Throwing stuff



  • I was at a lecture the other night to do with coaching agile teams. One thing the lecturer went on about (that I tend to disagree with) was his insistence that a a happy programming team likes to have soft toys and likes to throw them around. The emphasis on throwing stuff strikes me as an immature behaviour and as such I can't understand why it is lauded. I've never had a desire to throw stuff around, or have I worked with any team that acted like this - although the teams I have worked with have been of engineers and not programmers, and were not agile teams either. So is this some sort of programmer vs engineer behaviour trait difference or is it some mythical aspect of agile teams promulgated as fact in order to encourage other agile behaviour? Can anyone enlighten me?



  • We talk of chucking heavy shit at another of that guy's fucked up in some way, but's more an expression.

    One coworker did toss a piece of licorice at me, because he was far away and I wanted some. He threw too hard because he's an asshole.

    But soft fluffy things? What the fuck was that guy smoking and drinking and taking?

    But, that said, if I had a soft thingy, I'd throw it too. Away from me. Then some other guy might pick it up and throw it, and then it'd be on the floor as we resume work. Then someone tramples it, and someone else bins it.

     

    I have a cow taped to my monitor, but that's just a thingy. People do that. 



  • It may be that this guy was not the best Agile coach in the world. I did find this link that sort of supports him agile Modeling Room



  • I have one of those really bouncy red rubber balls that I throw against the wall from time to time. It takes just enough concentration to let me start thinking laterally when I'm stuck with something (that's my theory anyway). I don't share an office though.



  •  Agile developers do tend to throw lots of StackOverflowExceptions at each other...

    ducks



  • In times long past my monitor was once destroyed by a anti-stress ball that missed my head. Apparently vendor X had at some time given the company dozens of these little rubbery balls. The throwing of them at each other apparently came natural, and it did help alleviate stress.
    It is amazing how little stuff broke around the place really, also i leanred that monitors can take quite some abuse before you get discolouring.



  • @stratos said:

    also i leanred that monitors can take quite some abuse before you get discolouring.
     

    OK, I'm instituting a ban on throwing stuff because I really love my monitor.



  • Pixel fag! Designers can't be programmers! Take your gamut elsewhere! We don't need no stinking colour calibration!

    On a more serious note though, we where all programmers, the monitors colour accuracy wasn't all that important. Besides, it was a bit of a wild time. We where more or less "let loose" just as long as we finished projects on time and on budget.



  • I wanted a fucking proper monitor with a bitchin' resolution, not one with a built-in exclusion layer blend mode gradient, and not a letterbox widescreen— I can't work on those.

    Buying your employees expensive stuff is far cheaper than giving them a raise.



  • @dhromed said:

    I wanted a fucking proper monitor with a bitchin' resolution, not one with a built-in exclusion layer blend mode gradient, and not a letterbox widescreen— I can't work on those.

    Buying your employees expensive stuff is far cheaper than giving them a raise.

    *turns green*

    I want an LP2065!!

    I want two actually -- I want to replace my two Dell E176FP 17" 1280×1024 displays with two of anything half-decent that's 1600×1200. Needs to be tall enough to remote onto a 1280×1024 machine and let me keep my two-row taskbar up above it, so that means 1200 height. The only way to get that sort of height is either 20" 1600×1200, or 24" 1920×1200 (or larger). It's crazy how difficult it is to get a cost-effective screen that's an upgrade on 17", because the world is pathologically obsessed with widescreen, such that you only get 1050 or 1080 height.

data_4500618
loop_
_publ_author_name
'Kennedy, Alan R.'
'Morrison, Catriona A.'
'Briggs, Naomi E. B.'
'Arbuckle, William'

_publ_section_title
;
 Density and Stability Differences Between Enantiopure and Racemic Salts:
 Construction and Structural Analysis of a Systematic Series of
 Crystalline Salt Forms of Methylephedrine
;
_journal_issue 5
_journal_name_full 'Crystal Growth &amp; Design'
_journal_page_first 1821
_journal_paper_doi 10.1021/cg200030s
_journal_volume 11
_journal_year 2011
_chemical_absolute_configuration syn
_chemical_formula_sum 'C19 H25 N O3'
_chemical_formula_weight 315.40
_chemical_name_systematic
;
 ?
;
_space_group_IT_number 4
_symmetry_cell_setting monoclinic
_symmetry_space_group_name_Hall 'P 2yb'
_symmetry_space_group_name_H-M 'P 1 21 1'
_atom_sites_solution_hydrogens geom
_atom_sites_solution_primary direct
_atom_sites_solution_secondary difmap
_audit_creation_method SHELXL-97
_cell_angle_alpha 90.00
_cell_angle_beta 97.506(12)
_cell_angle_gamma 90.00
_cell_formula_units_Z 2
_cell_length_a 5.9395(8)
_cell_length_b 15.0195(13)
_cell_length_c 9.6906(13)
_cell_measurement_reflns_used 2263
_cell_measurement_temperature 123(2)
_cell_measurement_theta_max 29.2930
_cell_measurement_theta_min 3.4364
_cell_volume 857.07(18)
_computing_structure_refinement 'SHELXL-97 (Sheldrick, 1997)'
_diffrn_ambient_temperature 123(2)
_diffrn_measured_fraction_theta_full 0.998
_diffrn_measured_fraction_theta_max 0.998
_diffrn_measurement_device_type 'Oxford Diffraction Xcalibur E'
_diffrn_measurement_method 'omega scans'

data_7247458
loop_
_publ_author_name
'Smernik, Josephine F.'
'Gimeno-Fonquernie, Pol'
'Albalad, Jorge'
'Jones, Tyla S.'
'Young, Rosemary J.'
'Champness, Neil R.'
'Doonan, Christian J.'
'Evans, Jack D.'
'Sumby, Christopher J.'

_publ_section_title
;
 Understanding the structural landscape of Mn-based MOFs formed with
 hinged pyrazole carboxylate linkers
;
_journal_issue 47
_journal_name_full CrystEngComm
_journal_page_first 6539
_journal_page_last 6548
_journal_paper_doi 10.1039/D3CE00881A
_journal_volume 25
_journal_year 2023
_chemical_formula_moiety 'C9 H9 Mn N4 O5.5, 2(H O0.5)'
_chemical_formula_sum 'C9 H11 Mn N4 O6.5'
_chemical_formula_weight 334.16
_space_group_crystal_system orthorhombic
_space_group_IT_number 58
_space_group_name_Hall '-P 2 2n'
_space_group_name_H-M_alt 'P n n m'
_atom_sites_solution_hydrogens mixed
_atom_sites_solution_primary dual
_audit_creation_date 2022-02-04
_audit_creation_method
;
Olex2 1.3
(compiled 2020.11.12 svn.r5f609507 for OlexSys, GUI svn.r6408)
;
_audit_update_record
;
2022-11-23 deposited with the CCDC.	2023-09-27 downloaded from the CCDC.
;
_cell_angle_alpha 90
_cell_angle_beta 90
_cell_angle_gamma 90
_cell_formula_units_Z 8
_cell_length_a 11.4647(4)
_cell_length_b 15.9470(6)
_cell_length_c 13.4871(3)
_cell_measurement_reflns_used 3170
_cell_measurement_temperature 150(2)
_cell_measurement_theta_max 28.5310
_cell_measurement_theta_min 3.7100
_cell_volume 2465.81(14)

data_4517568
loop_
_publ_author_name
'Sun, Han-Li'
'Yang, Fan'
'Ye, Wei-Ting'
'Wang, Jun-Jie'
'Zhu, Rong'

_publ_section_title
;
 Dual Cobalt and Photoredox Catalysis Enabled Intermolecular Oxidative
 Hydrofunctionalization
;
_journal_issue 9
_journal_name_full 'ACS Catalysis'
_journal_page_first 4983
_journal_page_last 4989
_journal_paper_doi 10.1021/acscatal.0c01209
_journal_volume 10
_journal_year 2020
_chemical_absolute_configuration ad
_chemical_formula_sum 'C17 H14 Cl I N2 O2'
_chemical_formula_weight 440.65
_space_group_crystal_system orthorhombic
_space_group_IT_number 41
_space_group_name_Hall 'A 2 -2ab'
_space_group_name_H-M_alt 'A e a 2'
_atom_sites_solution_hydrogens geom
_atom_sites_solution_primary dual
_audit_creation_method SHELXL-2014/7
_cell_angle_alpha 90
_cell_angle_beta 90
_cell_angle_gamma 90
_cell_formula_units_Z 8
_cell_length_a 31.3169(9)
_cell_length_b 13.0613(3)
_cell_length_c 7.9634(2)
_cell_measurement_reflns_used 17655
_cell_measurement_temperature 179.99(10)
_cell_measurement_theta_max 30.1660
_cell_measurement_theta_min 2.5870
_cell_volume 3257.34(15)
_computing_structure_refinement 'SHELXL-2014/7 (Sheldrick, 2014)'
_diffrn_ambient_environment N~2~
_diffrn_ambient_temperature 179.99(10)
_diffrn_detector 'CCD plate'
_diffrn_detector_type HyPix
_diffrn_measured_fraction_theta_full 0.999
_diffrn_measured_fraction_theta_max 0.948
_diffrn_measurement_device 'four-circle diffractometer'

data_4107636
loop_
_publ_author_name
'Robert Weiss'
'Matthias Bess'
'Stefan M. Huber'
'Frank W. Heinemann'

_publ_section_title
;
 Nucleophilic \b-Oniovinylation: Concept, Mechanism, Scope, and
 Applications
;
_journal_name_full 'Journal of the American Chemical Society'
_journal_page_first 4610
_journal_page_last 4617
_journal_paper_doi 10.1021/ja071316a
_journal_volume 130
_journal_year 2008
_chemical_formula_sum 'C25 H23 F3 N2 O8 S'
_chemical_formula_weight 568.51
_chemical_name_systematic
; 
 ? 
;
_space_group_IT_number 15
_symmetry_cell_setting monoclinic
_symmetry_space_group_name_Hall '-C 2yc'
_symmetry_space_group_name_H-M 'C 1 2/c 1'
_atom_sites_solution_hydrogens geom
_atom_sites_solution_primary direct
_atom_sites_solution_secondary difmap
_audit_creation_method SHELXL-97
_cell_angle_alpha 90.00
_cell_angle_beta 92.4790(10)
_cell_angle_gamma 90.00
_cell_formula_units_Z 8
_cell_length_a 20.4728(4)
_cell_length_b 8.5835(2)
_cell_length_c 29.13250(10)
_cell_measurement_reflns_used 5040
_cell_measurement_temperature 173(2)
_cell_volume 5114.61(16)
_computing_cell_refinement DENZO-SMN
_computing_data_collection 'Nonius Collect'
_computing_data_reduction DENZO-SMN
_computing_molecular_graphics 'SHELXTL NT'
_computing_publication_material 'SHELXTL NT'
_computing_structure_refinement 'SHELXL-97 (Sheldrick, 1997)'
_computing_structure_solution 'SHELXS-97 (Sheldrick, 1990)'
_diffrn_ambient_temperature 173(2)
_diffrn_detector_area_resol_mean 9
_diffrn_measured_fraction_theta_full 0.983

24" 1920×1200 is just far too big to have two side by side. (Rotating is silly because it precludes ClearType and I like my smooth, readable letter shapes, especially italics, but it wouldn't give me my needed 1280 width either.)

    1600×1200 is only available in S-PVA (the disreputable Dell 2007FP) or A-MVA (HP LP2065 that the two people on earth who own one, really love).

    Getting two £350 LP2065s for my desk at work is way out of the question. I'd buy myself two screens if I could get that size in a good quality TN (i.e. Dell) because I don't need S-IPS at work (even though I do a fair bit of in-house Web-based app graphics), but no such monitor exists (they did once, but that time has long since gone, because, in the world's eyes, 4:3 is for chumps). I was considering two more of the S-IPS LG L2000CP 20" 1600×1200 that I use at home -- the same LG.display S-IPS panel as the obsolete IPS versions of the 2007FP and LP2065 -- but they're now unobtainable.

    I e-mailed a whole load of dealers with refurb 2007FPs to check whether theirs are the S-IPS model or the S-PVA, and every single one ignored me. One did claim they had S-IPS stock, which confused me because everyone knows that Dell lie about their panels. When I asked them how they knew, their repeated responses amounted to "they just are". (With refurb you can either check the serials, or check whether black turns purple from a steep angle.)

    Only one company across the pond has LP2065 refurbs at two wildly different prices, and attempts to communicate with them via e-mail and their official AIM account were met by the same silence as with everyone else.

    Oh well. I will stick with my old E175FPs. See if I care.



  • @Daniel Beardsmore said:

    Rotating is silly because it precludes ClearType
     

    You're in luck: it does not! It may need a different configuration, but it works just as well.

    @Daniel Beardsmore said:

    A-MVA (HP LP2065 that the two people on earth who own one, really love).

    The LP2065 is an S-IPS...

    @Daniel Beardsmore said:

    the same LG.display S-IPS panel as the obsolete IPS versions of the 2007FP and LP2065

    ... but you know that.... hu?